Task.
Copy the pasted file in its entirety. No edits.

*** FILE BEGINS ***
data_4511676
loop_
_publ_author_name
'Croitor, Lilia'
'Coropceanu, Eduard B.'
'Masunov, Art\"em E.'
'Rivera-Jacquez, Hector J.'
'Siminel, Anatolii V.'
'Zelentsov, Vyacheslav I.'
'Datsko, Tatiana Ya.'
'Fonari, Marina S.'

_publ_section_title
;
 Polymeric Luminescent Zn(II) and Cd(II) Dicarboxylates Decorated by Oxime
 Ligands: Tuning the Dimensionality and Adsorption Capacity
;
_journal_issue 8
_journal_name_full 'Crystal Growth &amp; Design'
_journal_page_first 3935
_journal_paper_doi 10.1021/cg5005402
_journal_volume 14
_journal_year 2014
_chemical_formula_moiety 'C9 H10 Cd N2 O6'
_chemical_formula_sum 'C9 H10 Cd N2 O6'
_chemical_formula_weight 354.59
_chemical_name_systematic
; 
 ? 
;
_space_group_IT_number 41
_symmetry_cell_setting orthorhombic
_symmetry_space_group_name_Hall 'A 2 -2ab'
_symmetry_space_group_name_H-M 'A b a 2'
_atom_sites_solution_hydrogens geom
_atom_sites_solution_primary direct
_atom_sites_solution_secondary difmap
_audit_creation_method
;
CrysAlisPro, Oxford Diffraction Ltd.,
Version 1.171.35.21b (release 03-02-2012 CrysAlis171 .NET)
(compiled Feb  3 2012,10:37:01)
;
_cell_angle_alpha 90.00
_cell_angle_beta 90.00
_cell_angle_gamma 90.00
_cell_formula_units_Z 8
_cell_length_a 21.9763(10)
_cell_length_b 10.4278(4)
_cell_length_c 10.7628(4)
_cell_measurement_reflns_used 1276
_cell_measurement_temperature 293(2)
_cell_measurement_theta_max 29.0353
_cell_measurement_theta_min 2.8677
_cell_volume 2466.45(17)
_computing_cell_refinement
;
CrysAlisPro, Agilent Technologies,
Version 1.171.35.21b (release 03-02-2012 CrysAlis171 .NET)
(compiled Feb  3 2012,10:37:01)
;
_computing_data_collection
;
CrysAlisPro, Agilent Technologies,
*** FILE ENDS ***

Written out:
data_4511676
loop_
_publ_author_name
'Croitor, Lilia'
'Coropceanu, Eduard B.'
'Masunov, Art\"em E.'
'Rivera-Jacquez, Hector J.'
'Siminel, Anatolii V.'
'Zelentsov, Vyacheslav I.'
'Datsko, Tatiana Ya.'
'Fonari, Marina S.'

_publ_section_title
;
 Polymeric Luminescent Zn(II) and Cd(II) Dicarboxylates Decorated by Oxime
 Ligands: Tuning the Dimensionality and Adsorption Capacity
;
_journal_issue 8
_journal_name_full 'Crystal Growth &amp; Design'
_journal_page_first 3935
_journal_paper_doi 10.1021/cg5005402
_journal_volume 14
_journal_year 2014
_chemical_formula_moiety 'C9 H10 Cd N2 O6'
_chemical_formula_sum 'C9 H10 Cd N2 O6'
_chemical_formula_weight 354.59
_chemical_name_systematic
; 
 ? 
;
_space_group_IT_number 41
_symmetry_cell_setting orthorhombic
_symmetry_space_group_name_Hall 'A 2 -2ab'
_symmetry_space_group_name_H-M 'A b a 2'
_atom_sites_solution_hydrogens geom
_atom_sites_solution_primary direct
_atom_sites_solution_secondary difmap
_audit_creation_method
;
CrysAlisPro, Oxford Diffraction Ltd.,
Version 1.171.35.21b (release 03-02-2012 CrysAlis171 .NET)
(compiled Feb  3 2012,10:37:01)
;
_cell_angle_alpha 90.00
_cell_angle_beta 90.00
_cell_angle_gamma 90.00
_cell_formula_units_Z 8
_cell_length_a 21.9763(10)
_cell_length_b 10.4278(4)
_cell_length_c 10.7628(4)
_cell_measurement_reflns_used 1276
_cell_measurement_temperature 293(2)
_cell_measurement_theta_max 29.0353
_cell_measurement_theta_min 2.8677
_cell_volume 2466.45(17)
_computing_cell_refinement
;
CrysAlisPro, Agilent Technologies,
Version 1.171.35.21b (release 03-02-2012 CrysAlis171 .NET)
(compiled Feb  3 2012,10:37:01)
;
_computing_data_collection
;
CrysAlisPro, Agilent Technologies,